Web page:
February may be the shortest month of the year, but the 2021 edition certainly has dragged on, hasn’t it? Maybe it’s the cold and snow blanketing so much more of the country than usual, or maybe it’s our collective impatience with a slow vaccine rollout as we approach the once-unthinkable milestone of a year under varying degrees of lockdown. Whatever the reason, television can make the days pass a bit faster—and, thankfully, this month has brought a whole lot of quality programming. The rise of foreign TV remains a blessing; among February’s most worthwhile new shows are a literary adaptation set in 19th-century New Zealand, a distinctive Swedish crime drama, a delightful baking series from Britain and a must-see BBC drama that mixes the ecstasy of youthful self-discovery with the devastation of the early AIDS crisis. The final title? A quintessentially American documentary series that captures our country at its best and worst through the lens of the Black church.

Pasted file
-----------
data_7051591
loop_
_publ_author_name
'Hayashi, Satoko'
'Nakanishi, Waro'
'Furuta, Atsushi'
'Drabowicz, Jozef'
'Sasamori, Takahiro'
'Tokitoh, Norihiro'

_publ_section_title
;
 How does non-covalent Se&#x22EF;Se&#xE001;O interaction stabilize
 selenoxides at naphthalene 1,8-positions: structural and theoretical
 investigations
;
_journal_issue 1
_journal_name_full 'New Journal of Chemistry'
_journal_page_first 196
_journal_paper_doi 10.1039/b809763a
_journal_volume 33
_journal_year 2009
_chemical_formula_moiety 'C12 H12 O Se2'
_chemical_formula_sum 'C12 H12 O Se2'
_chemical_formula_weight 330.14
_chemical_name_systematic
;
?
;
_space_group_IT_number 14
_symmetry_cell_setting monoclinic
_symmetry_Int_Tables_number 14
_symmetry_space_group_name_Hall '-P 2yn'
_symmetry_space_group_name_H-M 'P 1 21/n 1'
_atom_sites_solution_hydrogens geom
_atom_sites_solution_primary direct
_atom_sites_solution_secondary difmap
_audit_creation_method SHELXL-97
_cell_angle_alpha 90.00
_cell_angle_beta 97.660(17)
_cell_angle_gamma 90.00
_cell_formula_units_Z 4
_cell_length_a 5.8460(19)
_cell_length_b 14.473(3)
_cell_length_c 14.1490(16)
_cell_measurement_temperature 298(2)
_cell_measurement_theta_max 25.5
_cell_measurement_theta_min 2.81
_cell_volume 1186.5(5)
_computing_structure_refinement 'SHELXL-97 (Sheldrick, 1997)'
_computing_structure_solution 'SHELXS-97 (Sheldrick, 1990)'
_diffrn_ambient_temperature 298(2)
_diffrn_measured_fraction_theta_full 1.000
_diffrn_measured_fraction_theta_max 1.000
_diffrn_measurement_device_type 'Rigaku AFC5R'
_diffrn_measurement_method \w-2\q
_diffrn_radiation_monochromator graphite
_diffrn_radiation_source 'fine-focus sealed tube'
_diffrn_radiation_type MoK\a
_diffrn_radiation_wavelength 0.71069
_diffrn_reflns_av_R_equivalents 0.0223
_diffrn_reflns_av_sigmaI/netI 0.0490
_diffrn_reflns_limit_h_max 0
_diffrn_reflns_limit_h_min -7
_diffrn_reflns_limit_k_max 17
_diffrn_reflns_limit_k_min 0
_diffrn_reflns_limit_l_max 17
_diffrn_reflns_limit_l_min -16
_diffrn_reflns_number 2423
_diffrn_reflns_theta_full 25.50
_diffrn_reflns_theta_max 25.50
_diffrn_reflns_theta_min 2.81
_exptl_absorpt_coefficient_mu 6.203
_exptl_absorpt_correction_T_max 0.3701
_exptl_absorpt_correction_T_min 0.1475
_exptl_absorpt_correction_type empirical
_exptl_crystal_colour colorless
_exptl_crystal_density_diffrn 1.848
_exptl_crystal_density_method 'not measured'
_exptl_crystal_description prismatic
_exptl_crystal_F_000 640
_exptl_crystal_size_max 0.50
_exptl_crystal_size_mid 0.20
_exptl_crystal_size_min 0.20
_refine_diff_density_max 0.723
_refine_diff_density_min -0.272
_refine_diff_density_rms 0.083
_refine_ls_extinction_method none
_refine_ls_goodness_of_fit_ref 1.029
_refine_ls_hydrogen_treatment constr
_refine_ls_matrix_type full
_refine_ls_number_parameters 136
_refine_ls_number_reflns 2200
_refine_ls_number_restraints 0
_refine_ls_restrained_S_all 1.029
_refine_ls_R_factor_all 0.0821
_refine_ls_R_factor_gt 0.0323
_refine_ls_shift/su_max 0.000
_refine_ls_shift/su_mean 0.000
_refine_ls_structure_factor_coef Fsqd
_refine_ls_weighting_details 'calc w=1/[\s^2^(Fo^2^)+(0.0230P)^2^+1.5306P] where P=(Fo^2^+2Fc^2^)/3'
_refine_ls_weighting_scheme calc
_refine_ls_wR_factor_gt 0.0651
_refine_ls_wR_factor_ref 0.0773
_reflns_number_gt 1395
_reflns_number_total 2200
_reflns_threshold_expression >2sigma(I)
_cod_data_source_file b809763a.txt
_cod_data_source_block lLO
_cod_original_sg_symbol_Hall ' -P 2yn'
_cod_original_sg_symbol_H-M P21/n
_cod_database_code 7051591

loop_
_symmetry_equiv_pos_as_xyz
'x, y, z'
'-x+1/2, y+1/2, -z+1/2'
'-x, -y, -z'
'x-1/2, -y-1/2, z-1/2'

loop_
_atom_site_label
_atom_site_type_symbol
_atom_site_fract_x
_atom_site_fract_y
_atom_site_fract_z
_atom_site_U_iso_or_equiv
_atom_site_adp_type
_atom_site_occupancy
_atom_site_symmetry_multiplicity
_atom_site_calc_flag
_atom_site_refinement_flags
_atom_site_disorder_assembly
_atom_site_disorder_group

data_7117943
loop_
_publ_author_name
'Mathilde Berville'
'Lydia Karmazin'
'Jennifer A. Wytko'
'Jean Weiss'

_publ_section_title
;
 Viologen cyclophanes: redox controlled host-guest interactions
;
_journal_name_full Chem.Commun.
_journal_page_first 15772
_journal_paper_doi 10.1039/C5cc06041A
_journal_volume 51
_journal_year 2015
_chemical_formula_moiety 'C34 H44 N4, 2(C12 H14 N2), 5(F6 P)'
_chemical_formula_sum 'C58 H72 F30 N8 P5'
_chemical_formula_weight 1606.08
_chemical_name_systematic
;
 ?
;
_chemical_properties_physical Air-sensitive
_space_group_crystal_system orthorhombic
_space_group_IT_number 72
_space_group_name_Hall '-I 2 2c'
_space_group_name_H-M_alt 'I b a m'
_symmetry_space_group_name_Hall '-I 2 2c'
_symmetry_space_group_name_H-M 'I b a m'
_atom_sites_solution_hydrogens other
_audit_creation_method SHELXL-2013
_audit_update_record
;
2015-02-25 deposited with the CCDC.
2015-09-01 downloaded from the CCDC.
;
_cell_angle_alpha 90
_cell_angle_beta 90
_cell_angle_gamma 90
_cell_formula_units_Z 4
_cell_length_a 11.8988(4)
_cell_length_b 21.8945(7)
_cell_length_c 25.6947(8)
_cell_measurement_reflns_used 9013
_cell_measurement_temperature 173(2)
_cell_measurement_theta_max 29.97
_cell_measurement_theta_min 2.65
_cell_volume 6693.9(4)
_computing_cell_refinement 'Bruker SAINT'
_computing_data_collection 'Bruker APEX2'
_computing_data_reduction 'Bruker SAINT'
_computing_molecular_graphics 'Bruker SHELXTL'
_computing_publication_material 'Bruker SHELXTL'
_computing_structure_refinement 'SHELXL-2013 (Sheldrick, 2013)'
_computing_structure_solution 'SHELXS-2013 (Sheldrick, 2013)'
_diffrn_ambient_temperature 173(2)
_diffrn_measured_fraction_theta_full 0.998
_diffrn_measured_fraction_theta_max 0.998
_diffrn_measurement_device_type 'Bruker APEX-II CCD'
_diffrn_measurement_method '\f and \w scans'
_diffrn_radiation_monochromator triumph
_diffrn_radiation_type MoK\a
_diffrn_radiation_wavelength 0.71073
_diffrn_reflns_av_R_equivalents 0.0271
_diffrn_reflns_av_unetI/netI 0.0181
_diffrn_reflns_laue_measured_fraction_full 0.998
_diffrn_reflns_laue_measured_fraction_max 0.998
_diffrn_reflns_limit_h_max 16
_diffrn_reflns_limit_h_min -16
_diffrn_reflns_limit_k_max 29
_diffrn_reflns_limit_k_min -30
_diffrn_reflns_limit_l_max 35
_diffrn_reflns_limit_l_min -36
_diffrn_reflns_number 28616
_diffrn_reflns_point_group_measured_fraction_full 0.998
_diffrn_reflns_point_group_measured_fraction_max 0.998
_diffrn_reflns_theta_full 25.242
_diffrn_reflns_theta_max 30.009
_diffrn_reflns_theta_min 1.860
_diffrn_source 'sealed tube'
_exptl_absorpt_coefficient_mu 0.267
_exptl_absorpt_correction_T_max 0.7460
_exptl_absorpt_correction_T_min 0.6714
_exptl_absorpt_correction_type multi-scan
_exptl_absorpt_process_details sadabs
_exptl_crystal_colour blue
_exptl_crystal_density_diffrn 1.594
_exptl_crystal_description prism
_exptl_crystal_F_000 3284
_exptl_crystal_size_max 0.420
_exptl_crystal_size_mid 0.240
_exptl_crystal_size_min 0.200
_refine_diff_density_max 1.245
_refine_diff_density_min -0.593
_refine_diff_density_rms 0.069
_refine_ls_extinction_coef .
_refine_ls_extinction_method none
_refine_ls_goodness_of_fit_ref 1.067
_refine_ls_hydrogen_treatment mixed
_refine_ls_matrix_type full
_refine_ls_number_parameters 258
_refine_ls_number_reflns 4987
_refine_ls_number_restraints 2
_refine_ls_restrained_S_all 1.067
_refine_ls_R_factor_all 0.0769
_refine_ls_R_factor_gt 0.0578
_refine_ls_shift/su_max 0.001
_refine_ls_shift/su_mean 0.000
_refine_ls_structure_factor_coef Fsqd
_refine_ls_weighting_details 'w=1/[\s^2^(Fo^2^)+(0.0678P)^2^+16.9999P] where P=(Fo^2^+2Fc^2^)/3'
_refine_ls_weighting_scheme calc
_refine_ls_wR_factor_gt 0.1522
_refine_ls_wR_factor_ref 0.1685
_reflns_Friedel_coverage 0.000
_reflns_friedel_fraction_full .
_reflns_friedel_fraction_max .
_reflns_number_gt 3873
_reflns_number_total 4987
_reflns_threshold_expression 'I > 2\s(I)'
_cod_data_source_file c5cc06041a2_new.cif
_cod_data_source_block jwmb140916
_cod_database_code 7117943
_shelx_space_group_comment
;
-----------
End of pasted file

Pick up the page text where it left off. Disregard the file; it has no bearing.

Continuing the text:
Most crime dramas open with the crime itself, front-loading the violent act that will shape the plot and developing the characters only to the extent that its exploration requires. Beartown, a Swedish HBO Europe import based on the novel by Fredrik Backman, avoids that template; writer Anders Weidemann (Interrogation) spends almost two of the miniseries’ five episodes spinning a web of conflicts within the eponymous struggling community. Recruited to salvage a hockey program that is crucial to the place’s identity and survival, retired NHL player and Beartown native Peter (Ulf Stenberg) moves his family across an ocean to take the coaching job, only to discover that the star of his new high-school team, Kevin (Oliver Dufåker), is the son of a former classmate (Tobias Zilliacus) who’s spent decades nursing a grudge against Peter. Complicating matters are the town’s hermetic insularity, the tense dynamic among the teenage teammates and a magnetic attraction that develops between Kevin and Peter’s daughter, Maya (Miriam Ingrid). By the time Beartown drops its bombshell, the scene feels both inevitable and crushing. But the show distinguishes itself much earlier—as a patient portrait of a stiflingly small place with a long memory; an investigation into the perils of masculinity; an icy Scandinavian take on Friday Night Lights; and maybe even a preemptive rejoinder to the upcoming Disney+ Mighty Ducks series, whose saccharine content is likely to be through the roof.